Toddler plays that he is a baby or an animal | setting boundaries and tips

by Joost Nusselder | Updated on:  April 18, 2020

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Many parenting questions boil down to: is this a thing or is something wrong?

I also occasionally write an article like this about crazy antics with play, and now I've found another interesting one for you that you might recognize.

My toddler often pretends to be a baby, should I do something about that?

In this article, see why he pretends and whether it is harmful.

My toddler is playing baby

The problem:

My toddler crawls around the house as a baby saying goo-goo-ga-ga, he thinks he's a baby, and if you talk about something else, do something else, or ask him to do something else, forget it in that case.

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He is a baby and does not answer questions in Dutch, only baby language.

This can be particularly exhausting when it comes to him

Many more people have a similar problem, maybe not an exact baby game, but each child can choose their own thing.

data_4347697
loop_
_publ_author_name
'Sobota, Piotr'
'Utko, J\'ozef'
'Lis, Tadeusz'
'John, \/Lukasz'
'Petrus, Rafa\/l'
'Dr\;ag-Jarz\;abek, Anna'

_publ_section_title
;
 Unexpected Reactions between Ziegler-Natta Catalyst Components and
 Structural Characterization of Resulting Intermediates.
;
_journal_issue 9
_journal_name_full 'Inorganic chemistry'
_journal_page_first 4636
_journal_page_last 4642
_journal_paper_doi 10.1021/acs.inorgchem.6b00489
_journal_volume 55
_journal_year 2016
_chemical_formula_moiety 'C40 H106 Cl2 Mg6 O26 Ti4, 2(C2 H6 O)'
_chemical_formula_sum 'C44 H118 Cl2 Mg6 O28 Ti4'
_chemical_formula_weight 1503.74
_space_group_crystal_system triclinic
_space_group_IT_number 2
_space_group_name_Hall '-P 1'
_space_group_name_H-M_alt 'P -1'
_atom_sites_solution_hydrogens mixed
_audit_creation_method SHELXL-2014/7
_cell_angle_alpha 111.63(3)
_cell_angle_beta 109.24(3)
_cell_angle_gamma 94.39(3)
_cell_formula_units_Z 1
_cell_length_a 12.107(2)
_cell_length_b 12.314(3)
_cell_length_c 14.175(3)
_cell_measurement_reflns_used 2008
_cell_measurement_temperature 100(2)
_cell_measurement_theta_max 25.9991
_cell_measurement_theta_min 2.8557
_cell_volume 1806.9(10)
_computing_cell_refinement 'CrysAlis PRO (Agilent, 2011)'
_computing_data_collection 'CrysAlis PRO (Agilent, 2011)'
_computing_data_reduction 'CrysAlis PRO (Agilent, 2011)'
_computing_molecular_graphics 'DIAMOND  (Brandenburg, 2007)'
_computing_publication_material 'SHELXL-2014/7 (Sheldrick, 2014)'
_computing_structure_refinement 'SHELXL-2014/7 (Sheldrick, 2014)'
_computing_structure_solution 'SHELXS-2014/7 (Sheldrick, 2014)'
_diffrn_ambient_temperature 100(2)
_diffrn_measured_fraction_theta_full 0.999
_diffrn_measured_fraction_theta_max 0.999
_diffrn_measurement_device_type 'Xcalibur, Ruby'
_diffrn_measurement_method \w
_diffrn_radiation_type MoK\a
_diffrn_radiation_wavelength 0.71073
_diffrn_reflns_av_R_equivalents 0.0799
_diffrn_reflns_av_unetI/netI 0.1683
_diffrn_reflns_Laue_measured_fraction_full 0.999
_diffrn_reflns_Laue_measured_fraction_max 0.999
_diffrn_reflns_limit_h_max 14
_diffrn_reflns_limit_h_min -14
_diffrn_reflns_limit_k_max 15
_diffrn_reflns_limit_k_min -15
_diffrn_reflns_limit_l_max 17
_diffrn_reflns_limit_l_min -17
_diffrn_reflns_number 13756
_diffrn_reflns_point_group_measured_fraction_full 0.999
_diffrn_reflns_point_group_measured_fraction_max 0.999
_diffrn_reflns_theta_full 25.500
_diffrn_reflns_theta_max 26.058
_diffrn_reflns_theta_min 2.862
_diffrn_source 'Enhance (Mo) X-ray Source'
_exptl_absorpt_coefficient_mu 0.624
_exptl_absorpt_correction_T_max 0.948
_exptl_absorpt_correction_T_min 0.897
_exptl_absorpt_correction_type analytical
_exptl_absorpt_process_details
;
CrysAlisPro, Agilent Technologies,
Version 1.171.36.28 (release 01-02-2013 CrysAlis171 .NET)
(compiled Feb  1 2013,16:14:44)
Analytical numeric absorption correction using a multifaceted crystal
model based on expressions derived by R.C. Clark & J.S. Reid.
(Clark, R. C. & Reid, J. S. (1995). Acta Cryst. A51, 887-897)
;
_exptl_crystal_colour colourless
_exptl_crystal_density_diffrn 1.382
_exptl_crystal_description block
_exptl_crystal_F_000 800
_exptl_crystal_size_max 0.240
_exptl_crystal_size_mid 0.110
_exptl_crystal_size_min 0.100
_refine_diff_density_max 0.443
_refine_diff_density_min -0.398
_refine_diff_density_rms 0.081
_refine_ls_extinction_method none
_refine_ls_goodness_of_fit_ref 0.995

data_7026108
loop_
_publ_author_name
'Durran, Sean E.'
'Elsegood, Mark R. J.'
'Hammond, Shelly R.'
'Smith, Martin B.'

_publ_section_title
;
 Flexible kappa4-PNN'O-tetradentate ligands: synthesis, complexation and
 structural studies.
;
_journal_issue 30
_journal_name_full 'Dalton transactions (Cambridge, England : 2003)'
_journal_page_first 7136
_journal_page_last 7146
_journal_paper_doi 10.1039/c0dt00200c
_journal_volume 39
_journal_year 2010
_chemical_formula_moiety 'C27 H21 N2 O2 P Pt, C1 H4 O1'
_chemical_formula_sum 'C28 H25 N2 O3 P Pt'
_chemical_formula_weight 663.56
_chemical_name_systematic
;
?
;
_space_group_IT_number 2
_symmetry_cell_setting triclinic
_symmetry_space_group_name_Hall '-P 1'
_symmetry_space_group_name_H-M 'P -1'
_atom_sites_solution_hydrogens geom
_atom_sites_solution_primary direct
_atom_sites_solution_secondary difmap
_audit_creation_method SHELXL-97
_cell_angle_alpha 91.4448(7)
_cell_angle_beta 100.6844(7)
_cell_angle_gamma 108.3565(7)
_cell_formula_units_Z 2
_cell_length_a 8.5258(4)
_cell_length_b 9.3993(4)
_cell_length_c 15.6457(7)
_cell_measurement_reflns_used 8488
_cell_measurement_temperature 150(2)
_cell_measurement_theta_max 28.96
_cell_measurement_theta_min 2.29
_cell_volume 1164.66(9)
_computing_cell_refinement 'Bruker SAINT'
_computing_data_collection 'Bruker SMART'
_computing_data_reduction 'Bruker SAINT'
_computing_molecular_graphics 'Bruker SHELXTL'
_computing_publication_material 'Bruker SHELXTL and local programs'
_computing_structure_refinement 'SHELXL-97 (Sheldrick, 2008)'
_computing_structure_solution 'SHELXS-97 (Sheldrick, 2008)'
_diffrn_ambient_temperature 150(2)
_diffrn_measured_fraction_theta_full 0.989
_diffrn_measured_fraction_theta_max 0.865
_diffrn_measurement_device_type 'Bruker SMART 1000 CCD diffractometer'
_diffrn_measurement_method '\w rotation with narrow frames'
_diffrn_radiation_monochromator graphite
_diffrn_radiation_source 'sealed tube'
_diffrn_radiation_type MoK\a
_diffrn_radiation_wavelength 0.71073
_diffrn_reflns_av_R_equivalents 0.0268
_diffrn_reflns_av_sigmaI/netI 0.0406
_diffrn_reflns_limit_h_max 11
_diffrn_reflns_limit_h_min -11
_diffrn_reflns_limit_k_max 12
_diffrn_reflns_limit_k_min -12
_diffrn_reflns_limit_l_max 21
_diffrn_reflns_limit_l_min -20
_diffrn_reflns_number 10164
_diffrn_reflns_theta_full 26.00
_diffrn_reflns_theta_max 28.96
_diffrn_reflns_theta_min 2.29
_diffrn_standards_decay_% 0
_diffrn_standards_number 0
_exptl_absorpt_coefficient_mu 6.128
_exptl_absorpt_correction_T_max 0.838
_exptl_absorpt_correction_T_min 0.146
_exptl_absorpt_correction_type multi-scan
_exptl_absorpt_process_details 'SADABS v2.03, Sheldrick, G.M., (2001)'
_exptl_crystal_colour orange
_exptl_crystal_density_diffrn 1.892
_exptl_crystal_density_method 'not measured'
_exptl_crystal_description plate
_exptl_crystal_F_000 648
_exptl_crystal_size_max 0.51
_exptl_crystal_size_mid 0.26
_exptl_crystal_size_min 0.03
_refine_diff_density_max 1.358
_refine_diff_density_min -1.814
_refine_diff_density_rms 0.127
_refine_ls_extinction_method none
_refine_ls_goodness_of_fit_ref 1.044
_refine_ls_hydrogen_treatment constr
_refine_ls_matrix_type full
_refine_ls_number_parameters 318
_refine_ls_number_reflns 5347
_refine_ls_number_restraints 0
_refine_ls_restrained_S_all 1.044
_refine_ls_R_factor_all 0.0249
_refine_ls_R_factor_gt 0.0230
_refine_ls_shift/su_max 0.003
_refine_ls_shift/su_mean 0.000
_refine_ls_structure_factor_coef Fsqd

For example, I've heard of parents who, every time they tried to convey to their almost 3-year-old girl something she didn't want to hear, she meows like a pussy.

It's cute but, frankly, you must actually be in awe of the perfect passive aggressiveness of it.

I wish I could meow at people sometimes during meetings instead of responding pleasantly to unreasonable requests.

But let's take a step back for a moment.

There are two separate questions to answer:

  1. is it normal for children to pretend for a long time?
  2. and how do you get them out when you need them to get out the door in the morning?

Why do toddlers like to pretend to be babies or animals?

It is typical behavior for children under 5 to like to pretend to be animals or babies (or adult professions or fantasy characters).

At that age, they do a lot of research into what it is like to be someone else, to feel something different, to interact with other people in different ways.

The cognitive development task that children are working on through this exploration is called 'theory of mind'.

It is the idea that "other people have thoughts too, and those thoughts may be different from your thoughts".

Children begin to understand the understanding of mind theory around 18 months, but it takes years before they fully understand that, as the psychologist Andrew N. Meltzoff put it, other people "are more than dynamic skin sacs that can be seen, heard and weighed".

By pretending to be other people and beings and sometimes making imaginary friends, children may be working towards a deeper understanding that other people have thoughts, feelings and beliefs that they know nothing about and cannot see on the surface.

How do you set limits to the fantasy game?

If you can identify your child's intentions, you can find out how to handle their behavior.

In general, there are four common reasons why your child may assume a role as a baby at this age: